“Thoughts and prayers are not doing it,” said McLennan, who has seen the letter. “We’re way past that. We need to see action. It’s time for systemic change.”
His feelings are like those of many other survivors of clerical sexual abuse. For them, it’s the same story all over again — only the name of the diocese has changed.
The U.S. Catholic Church has struggled with the issue of abuse for decades. One of the most explosive revelations came out of Boston, in which the Boston Globe’s Spotlight team investigated decades of widespread and systemic child sex abuse cases by several Roman Catholic priests.
Paul McLennan in his 1971 yearbook photo. He says that when he was a teenager, he was abused by a Catholic priest in a suburb of Chicago. BOB ANDRES /BANDRES@AJC.COM
The most recent findings in Pennsylvania have put unprecedented pressure on the Vatican and U.S. church officials to take action.
For its part, the Vatican on Thursday broke its silence on the Pennsylvania scandal, calling it “criminal and morally reprehensible,” according to CNN.
“How many bad apples does it take to an indict a system?” asked McLennan, a 64-year-old grandfather . “What we have here is the failure of an institution to critically examine how its values and culture have contributed to this crisis.”
Nearly five decades ago, McLennan says, he was sexually abused by a priest at the high school he attended in a suburb of Chicago. He was 16 at the time and on a weekend retreat out of town, when a priest, who had “groomed” him, climbed into bed with him and touched him inappropriately.
Related: Church abuse case shakes Catholics around the nation
The now-retired MARTA employee never told his parents. He never complained to church officials. It wasn’t until November 2017 that McLennan decided to write to Father James Marchionda, the prior provincial for Dominican Friars Central Province USA in Chicago, to ask about their policy in dealing with priests who are accused of sexual abuse. Even then, he didn’t ask for an investigation.
The priest was dead. Marchionda responded, writing McLennan what happened was “despicable, and I apologize in the name of both the Dominicans and the entire Church that you and others like you have had to bear such heavy burdens in life because of the failures of individual priests and many Catholic institutions.”
Related: Lobbyist for archdiocese works to gut childhood sexual abuse bill
Marchionda said in a telephone interview that he could find one complaint against that same priest for inappropriate behavior and that it didn’t involve a minor.
“I apologize when somebody reveals something like this to me,” Marchionda said.
McLennan has lived with the trauma from that night many years ago. He still goes to therapy and support group meetings and is on his fourth marriage.
“It’s case after case, country after country, report after report,” he said. “Where is the self-examination? What are the values that have allowed this to continue for generations? I don’t see any reform coming from the Vatican.”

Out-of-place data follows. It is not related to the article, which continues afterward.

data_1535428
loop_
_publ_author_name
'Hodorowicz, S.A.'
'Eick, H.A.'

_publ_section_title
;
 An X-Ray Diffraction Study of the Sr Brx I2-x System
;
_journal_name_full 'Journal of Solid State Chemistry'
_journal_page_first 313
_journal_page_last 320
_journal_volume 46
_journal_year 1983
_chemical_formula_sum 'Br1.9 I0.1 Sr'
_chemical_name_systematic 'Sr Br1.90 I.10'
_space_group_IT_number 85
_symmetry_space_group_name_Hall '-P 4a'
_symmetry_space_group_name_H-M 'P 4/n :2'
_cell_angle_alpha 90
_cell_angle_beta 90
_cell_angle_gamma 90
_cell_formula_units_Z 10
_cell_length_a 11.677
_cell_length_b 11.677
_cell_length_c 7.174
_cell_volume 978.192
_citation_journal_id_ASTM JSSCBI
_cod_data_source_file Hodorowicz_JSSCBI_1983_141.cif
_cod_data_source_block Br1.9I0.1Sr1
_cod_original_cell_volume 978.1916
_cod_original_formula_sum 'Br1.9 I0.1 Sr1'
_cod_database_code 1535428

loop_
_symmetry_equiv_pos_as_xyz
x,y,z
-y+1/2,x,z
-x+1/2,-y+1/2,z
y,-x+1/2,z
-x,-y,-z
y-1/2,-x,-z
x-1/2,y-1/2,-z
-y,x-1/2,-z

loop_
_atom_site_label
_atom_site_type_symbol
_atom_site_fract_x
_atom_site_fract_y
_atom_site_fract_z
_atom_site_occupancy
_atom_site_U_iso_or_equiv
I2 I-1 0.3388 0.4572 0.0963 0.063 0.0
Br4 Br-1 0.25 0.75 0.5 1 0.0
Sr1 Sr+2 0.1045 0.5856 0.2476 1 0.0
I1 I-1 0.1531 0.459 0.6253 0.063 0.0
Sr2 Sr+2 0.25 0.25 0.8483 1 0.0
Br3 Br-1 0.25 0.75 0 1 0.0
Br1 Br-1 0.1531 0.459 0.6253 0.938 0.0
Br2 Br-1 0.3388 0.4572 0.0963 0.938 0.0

Tim Lennon, president of the Survivors Network of Those Abused by Priests (SNAP), isn't hopeful that even the massive Pennsylvania investigation, one of the largest scandals in the U.S. Catholic Church, will result in significant change in how the church deals with abusive priests and those who shelter them or look the other way. He said many abuse victims don't come forward or if they do, it could be decades later.
“Seeing something like Pennsylvania happen, it’s not like the church is doing anything on their own,” said Lennon, who works with cases in Georgia. The church “only does something in response to outside intervention. Civil society must intervene. Is any diocese, like in Alabama or Georgia, any different than Pennsylvania?”
Related: Senate changes wreck law on statute of limitations for childhood sexual abuse
This is not the first time Gregory, Atlanta’s sixth archbishop, has had to address church sexual abuse issues. The archdiocese has several programs to help abuse survivors, including a hotline and victims assistance program.
Earlier this year, the Catholic Church in Atlanta, led by Gregory, opposed a bill in the legislative session that would have given victims of sex abuse more time to sue pedophiles and organizations.
The legislation, dubbed the “Hidden Predator Act,” would have extended the statute of limitations for victims from age 23 to 38, and created other avenues for adults to sue long after that age. The lobbying effort against the bill also included the Boy Scouts.
According to an article in The Atlanta Journal-Constitution, Gregory wrote that the bill was "extraordinarily unfair" to the church and would hinder its mission by allowing lawsuits for actions that occurred years ago.
In 2002, The New York Times detailed a meeting of Roman Catholic bishops in Dallas.
Present at that meeting was Gregory, then president of the U.S. Conference of Catholic Bishops. They were meeting to construct a national policy on preventing and addressing clerical sexual abuse. "We are the ones who are worried more about the possibility of scandal than bringing about the kind of openness that helps prevent abuse," Gregory said, according to the article.
During his time as president of the USCCB, in office, the bishops implemented the “Charter for the Protection of Children and Young People,” which lays out a comprehensive set of procedures for addressing allegations of sexual abuse of minors by Catholic clergy, according to the USCCB website. It also includes guidelines for reconciliation, healing, accountability and prevention of future acts of abuse.
The charter has been revised several times, most recently in 2018.
Archdiocese of Atlanta 24-hour abuse reporting line: 1-888-437-0764
SNAP, 1-877-SNAP-HEALS (1-877-762-7432)
RAINN, National Sexual Assault Hotline: 1-800-656-4673